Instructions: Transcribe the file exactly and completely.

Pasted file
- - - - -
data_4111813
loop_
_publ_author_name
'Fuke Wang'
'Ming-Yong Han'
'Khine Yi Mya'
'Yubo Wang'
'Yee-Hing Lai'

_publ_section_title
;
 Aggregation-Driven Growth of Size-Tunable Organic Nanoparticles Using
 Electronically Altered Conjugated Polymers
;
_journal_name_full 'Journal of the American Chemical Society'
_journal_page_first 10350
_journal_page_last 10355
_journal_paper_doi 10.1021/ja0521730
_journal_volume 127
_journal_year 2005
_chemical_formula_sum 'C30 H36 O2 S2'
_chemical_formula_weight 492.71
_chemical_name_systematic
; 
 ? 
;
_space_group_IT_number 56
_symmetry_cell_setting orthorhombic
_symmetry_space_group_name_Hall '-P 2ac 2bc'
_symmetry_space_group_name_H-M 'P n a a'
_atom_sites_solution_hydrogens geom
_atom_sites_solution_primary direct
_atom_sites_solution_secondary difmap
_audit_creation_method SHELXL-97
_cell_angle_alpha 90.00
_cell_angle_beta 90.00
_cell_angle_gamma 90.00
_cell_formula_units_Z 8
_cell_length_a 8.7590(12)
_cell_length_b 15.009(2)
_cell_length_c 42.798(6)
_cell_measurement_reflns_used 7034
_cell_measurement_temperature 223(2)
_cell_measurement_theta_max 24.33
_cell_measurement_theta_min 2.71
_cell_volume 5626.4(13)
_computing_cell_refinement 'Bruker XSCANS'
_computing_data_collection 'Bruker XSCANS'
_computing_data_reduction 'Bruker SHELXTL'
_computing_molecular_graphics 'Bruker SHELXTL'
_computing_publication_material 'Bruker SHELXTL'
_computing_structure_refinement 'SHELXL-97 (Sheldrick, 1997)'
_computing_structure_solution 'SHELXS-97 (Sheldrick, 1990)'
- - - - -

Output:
data_4111813
loop_
_publ_author_name
'Fuke Wang'
'Ming-Yong Han'
'Khine Yi Mya'
'Yubo Wang'
'Yee-Hing Lai'

_publ_section_title
;
 Aggregation-Driven Growth of Size-Tunable Organic Nanoparticles Using
 Electronically Altered Conjugated Polymers
;
_journal_name_full 'Journal of the American Chemical Society'
_journal_page_first 10350
_journal_page_last 10355
_journal_paper_doi 10.1021/ja0521730
_journal_volume 127
_journal_year 2005
_chemical_formula_sum 'C30 H36 O2 S2'
_chemical_formula_weight 492.71
_chemical_name_systematic
; 
 ? 
;
_space_group_IT_number 56
_symmetry_cell_setting orthorhombic
_symmetry_space_group_name_Hall '-P 2ac 2bc'
_symmetry_space_group_name_H-M 'P n a a'
_atom_sites_solution_hydrogens geom
_atom_sites_solution_primary direct
_atom_sites_solution_secondary difmap
_audit_creation_method SHELXL-97
_cell_angle_alpha 90.00
_cell_angle_beta 90.00
_cell_angle_gamma 90.00
_cell_formula_units_Z 8
_cell_length_a 8.7590(12)
_cell_length_b 15.009(2)
_cell_length_c 42.798(6)
_cell_measurement_reflns_used 7034
_cell_measurement_temperature 223(2)
_cell_measurement_theta_max 24.33
_cell_measurement_theta_min 2.71
_cell_volume 5626.4(13)
_computing_cell_refinement 'Bruker XSCANS'
_computing_data_collection 'Bruker XSCANS'
_computing_data_reduction 'Bruker SHELXTL'
_computing_molecular_graphics 'Bruker SHELXTL'
_computing_publication_material 'Bruker SHELXTL'
_computing_structure_refinement 'SHELXL-97 (Sheldrick, 1997)'
_computing_structure_solution 'SHELXS-97 (Sheldrick, 1990)'